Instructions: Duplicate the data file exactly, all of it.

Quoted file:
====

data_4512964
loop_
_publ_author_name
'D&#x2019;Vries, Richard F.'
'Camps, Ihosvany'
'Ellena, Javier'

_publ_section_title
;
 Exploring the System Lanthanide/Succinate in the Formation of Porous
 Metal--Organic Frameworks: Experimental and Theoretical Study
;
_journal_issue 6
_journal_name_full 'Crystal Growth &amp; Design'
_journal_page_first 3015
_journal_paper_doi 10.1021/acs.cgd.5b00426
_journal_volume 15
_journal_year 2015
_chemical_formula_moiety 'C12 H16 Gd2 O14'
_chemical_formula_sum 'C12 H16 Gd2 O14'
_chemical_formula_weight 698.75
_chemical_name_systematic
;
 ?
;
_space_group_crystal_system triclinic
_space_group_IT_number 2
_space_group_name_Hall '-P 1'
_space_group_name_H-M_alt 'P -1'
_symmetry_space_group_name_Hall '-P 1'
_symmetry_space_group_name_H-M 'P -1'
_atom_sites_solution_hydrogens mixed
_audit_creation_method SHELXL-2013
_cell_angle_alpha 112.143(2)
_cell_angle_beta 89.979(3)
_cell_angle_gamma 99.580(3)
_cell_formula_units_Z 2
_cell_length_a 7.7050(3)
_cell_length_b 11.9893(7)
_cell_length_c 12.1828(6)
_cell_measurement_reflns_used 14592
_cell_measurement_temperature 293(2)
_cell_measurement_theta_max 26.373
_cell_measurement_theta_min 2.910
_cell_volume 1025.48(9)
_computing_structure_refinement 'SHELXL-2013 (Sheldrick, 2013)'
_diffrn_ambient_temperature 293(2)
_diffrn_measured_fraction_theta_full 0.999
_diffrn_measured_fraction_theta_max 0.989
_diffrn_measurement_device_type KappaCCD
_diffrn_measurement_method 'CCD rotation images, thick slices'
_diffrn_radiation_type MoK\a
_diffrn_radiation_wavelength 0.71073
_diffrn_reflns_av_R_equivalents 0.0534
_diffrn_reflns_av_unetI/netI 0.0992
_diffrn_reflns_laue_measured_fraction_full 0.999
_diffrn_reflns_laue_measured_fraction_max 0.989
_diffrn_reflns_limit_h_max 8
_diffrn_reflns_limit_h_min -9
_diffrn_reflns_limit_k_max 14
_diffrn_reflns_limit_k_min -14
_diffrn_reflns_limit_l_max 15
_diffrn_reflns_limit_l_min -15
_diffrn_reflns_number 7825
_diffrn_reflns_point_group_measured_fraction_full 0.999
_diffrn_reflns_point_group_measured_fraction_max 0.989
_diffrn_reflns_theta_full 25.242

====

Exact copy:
data_4512964
loop_
_publ_author_name
'D&#x2019;Vries, Richard F.'
'Camps, Ihosvany'
'Ellena, Javier'

_publ_section_title
;
 Exploring the System Lanthanide/Succinate in the Formation of Porous
 Metal--Organic Frameworks: Experimental and Theoretical Study
;
_journal_issue 6
_journal_name_full 'Crystal Growth &amp; Design'
_journal_page_first 3015
_journal_paper_doi 10.1021/acs.cgd.5b00426
_journal_volume 15
_journal_year 2015
_chemical_formula_moiety 'C12 H16 Gd2 O14'
_chemical_formula_sum 'C12 H16 Gd2 O14'
_chemical_formula_weight 698.75
_chemical_name_systematic
;
 ?
;
_space_group_crystal_system triclinic
_space_group_IT_number 2
_space_group_name_Hall '-P 1'
_space_group_name_H-M_alt 'P -1'
_symmetry_space_group_name_Hall '-P 1'
_symmetry_space_group_name_H-M 'P -1'
_atom_sites_solution_hydrogens mixed
_audit_creation_method SHELXL-2013
_cell_angle_alpha 112.143(2)
_cell_angle_beta 89.979(3)
_cell_angle_gamma 99.580(3)
_cell_formula_units_Z 2
_cell_length_a 7.7050(3)
_cell_length_b 11.9893(7)
_cell_length_c 12.1828(6)
_cell_measurement_reflns_used 14592
_cell_measurement_temperature 293(2)
_cell_measurement_theta_max 26.373
_cell_measurement_theta_min 2.910
_cell_volume 1025.48(9)
_computing_structure_refinement 'SHELXL-2013 (Sheldrick, 2013)'
_diffrn_ambient_temperature 293(2)
_diffrn_measured_fraction_theta_full 0.999
_diffrn_measured_fraction_theta_max 0.989
_diffrn_measurement_device_type KappaCCD
_diffrn_measurement_method 'CCD rotation images, thick slices'
_diffrn_radiation_type MoK\a
_diffrn_radiation_wavelength 0.71073
_diffrn_reflns_av_R_equivalents 0.0534
_diffrn_reflns_av_unetI/netI 0.0992
_diffrn_reflns_laue_measured_fraction_full 0.999
_diffrn_reflns_laue_measured_fraction_max 0.989
_diffrn_reflns_limit_h_max 8
_diffrn_reflns_limit_h_min -9
_diffrn_reflns_limit_k_max 14
_diffrn_reflns_limit_k_min -14
_diffrn_reflns_limit_l_max 15
_diffrn_reflns_limit_l_min -15
_diffrn_reflns_number 7825
_diffrn_reflns_point_group_measured_fraction_full 0.999
_diffrn_reflns_point_group_measured_fraction_max 0.989
_diffrn_reflns_theta_full 25.242